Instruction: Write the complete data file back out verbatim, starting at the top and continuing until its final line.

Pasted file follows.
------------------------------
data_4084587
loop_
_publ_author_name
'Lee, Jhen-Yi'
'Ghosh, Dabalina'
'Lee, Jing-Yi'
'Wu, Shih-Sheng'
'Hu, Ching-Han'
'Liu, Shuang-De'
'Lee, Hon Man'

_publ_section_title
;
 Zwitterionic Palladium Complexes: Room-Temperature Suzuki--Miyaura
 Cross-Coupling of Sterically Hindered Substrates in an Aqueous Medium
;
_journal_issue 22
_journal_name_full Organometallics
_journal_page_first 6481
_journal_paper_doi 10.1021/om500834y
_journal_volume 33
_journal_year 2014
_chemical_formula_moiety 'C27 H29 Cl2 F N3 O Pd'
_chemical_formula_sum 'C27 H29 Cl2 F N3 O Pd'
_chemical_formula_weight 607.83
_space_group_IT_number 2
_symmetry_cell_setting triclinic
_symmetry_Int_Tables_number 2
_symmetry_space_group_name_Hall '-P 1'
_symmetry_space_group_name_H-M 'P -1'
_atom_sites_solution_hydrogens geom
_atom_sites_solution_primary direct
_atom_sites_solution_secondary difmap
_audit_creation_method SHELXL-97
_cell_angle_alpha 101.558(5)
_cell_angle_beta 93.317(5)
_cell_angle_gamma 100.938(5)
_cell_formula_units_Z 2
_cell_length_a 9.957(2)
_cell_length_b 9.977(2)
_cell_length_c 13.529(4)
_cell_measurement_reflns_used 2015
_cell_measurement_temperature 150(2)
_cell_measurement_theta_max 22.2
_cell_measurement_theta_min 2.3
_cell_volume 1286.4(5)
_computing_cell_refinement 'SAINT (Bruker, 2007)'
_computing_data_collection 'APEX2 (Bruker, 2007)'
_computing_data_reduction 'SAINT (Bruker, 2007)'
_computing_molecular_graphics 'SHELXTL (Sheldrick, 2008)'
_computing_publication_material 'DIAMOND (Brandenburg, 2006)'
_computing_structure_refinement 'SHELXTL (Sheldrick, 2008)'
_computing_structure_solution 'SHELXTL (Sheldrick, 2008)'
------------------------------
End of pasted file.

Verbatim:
data_4084587
loop_
_publ_author_name
'Lee, Jhen-Yi'
'Ghosh, Dabalina'
'Lee, Jing-Yi'
'Wu, Shih-Sheng'
'Hu, Ching-Han'
'Liu, Shuang-De'
'Lee, Hon Man'

_publ_section_title
;
 Zwitterionic Palladium Complexes: Room-Temperature Suzuki--Miyaura
 Cross-Coupling of Sterically Hindered Substrates in an Aqueous Medium
;
_journal_issue 22
_journal_name_full Organometallics
_journal_page_first 6481
_journal_paper_doi 10.1021/om500834y
_journal_volume 33
_journal_year 2014
_chemical_formula_moiety 'C27 H29 Cl2 F N3 O Pd'
_chemical_formula_sum 'C27 H29 Cl2 F N3 O Pd'
_chemical_formula_weight 607.83
_space_group_IT_number 2
_symmetry_cell_setting triclinic
_symmetry_Int_Tables_number 2
_symmetry_space_group_name_Hall '-P 1'
_symmetry_space_group_name_H-M 'P -1'
_atom_sites_solution_hydrogens geom
_atom_sites_solution_primary direct
_atom_sites_solution_secondary difmap
_audit_creation_method SHELXL-97
_cell_angle_alpha 101.558(5)
_cell_angle_beta 93.317(5)
_cell_angle_gamma 100.938(5)
_cell_formula_units_Z 2
_cell_length_a 9.957(2)
_cell_length_b 9.977(2)
_cell_length_c 13.529(4)
_cell_measurement_reflns_used 2015
_cell_measurement_temperature 150(2)
_cell_measurement_theta_max 22.2
_cell_measurement_theta_min 2.3
_cell_volume 1286.4(5)
_computing_cell_refinement 'SAINT (Bruker, 2007)'
_computing_data_collection 'APEX2 (Bruker, 2007)'
_computing_data_reduction 'SAINT (Bruker, 2007)'
_computing_molecular_graphics 'SHELXTL (Sheldrick, 2008)'
_computing_publication_material 'DIAMOND (Brandenburg, 2006)'
_computing_structure_refinement 'SHELXTL (Sheldrick, 2008)'
_computing_structure_solution 'SHELXTL (Sheldrick, 2008)'